Government to pay $450,000 for ‘Suez Canal’ land
An error by officials will cost the taxpayer $470,000 after the Government erroneously leased a small strip of privately owned land to a hotel developer.
The property — a short pathway on Secretary Lane in St George — has an appraisal value of only $30,000. But because of its location on the former public golf course in the Olde Towne, the Government will now pay the owner $450,000 to obtain it, along with $50,000 in legal fees.
When the Government opened the golf course to the public in the 1980s, Gardene Gibbons and her late husband, Shirley, agreed to allow a golf cart path to run through their property on the condition that an alternative route was provided to the couple and other residents through Somner Lane, which is a private estate road.
But a row broke out in 2021 after the Government leased the course to Hotelco Bermuda Holdings — the owner of the St Regis hotel — and included the strip of land in the lease.
That error came to light when Hotelco objected to residents using Somner Lane as a route to their homes. Planners subsequently granted the developer planning approval to block motorised traffic from using it.
In retaliation, Mr and Mrs Gibbons blocked off the golf cart path running through their property being used by hotel guests when playing golf.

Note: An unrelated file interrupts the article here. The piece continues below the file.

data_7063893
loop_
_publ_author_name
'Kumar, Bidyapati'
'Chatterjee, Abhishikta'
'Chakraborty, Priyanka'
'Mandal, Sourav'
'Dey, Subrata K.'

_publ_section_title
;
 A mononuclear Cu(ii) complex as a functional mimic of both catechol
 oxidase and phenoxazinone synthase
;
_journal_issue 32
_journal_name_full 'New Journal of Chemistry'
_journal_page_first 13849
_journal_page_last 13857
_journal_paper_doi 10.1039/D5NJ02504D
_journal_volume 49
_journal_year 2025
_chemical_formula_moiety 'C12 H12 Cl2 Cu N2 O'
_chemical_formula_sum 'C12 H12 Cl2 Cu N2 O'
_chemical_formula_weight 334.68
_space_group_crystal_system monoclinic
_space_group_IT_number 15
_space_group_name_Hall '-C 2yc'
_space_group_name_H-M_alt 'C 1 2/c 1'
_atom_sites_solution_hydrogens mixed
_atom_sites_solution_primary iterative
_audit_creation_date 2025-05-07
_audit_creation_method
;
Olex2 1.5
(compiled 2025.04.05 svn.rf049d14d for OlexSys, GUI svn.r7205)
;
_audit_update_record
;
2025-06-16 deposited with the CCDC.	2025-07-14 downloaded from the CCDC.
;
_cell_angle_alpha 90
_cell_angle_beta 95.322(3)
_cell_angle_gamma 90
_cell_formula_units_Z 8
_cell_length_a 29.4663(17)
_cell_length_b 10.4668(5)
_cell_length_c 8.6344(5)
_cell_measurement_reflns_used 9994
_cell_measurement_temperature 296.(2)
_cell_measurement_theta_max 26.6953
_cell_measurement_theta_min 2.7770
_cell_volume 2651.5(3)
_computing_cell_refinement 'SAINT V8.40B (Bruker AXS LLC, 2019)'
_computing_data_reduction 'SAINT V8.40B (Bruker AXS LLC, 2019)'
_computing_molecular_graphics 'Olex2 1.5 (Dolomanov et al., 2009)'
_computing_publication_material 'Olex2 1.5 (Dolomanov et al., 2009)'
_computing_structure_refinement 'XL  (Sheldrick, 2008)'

Lieutenant-Colonel David Burch, the Minister of Public Works, intervened after claims that the Government had duped Hotelco into believing that the pathway was government property and therefore part of the lease.
In the House of Assembly yesterday, Colonel Burch said that the sale price “may seem an astronomical sum”.
But he also claimed the deal was “the best result for all the parties involved” and a “win-win” situation.
Presenting a purchase agreement for the property, which was eventually approved by MPs, Colonel Burch said: “Let’s call it what is — fair value.”
He added he was “delighted” to honour the commitment that the Progressive Labour Party government “would never take away a Bermudian’s land”.
Colonel Burch likened the golf path to the Suez or Panama canal, in that it cut out the need for users of the course to travel a much longer distance.
Rerouting the golf path would have been “substandard” while the infrastructure piped below the property substantially elevated its value, he said.
He added: “It took some time to get here, almost two years, and there were ups and downs during this process, but we are here now considering an agreement that is mutually agreeable to all parties. This took longer than I expected it would take. It was always my position that we would get there.”
Renée Ming, the MP for the area, told the House that Mrs Gibbons was in the public gallery watching the debate.
Ms Ming said: “She sits here today without her husband, so this resolution is bittersweet.”
She added: “I hope that no other family in Bermuda has to go through this type of land situation against the Government again.”
St David’s MP Lovitta Foggo said she was “a very close relative” of Mrs Gibbons and had no doubt her husband was resting in peace.
Ms Foggo agreed the land was “really worth much more” than the $30,000 appraised.
“The Government has accepted that in order to make this just and right, that she get a much higher value, and, I would say, the true value.”
Craig Cannonier, the shadow public works minister, said the Opposition “fully supports” the agreement.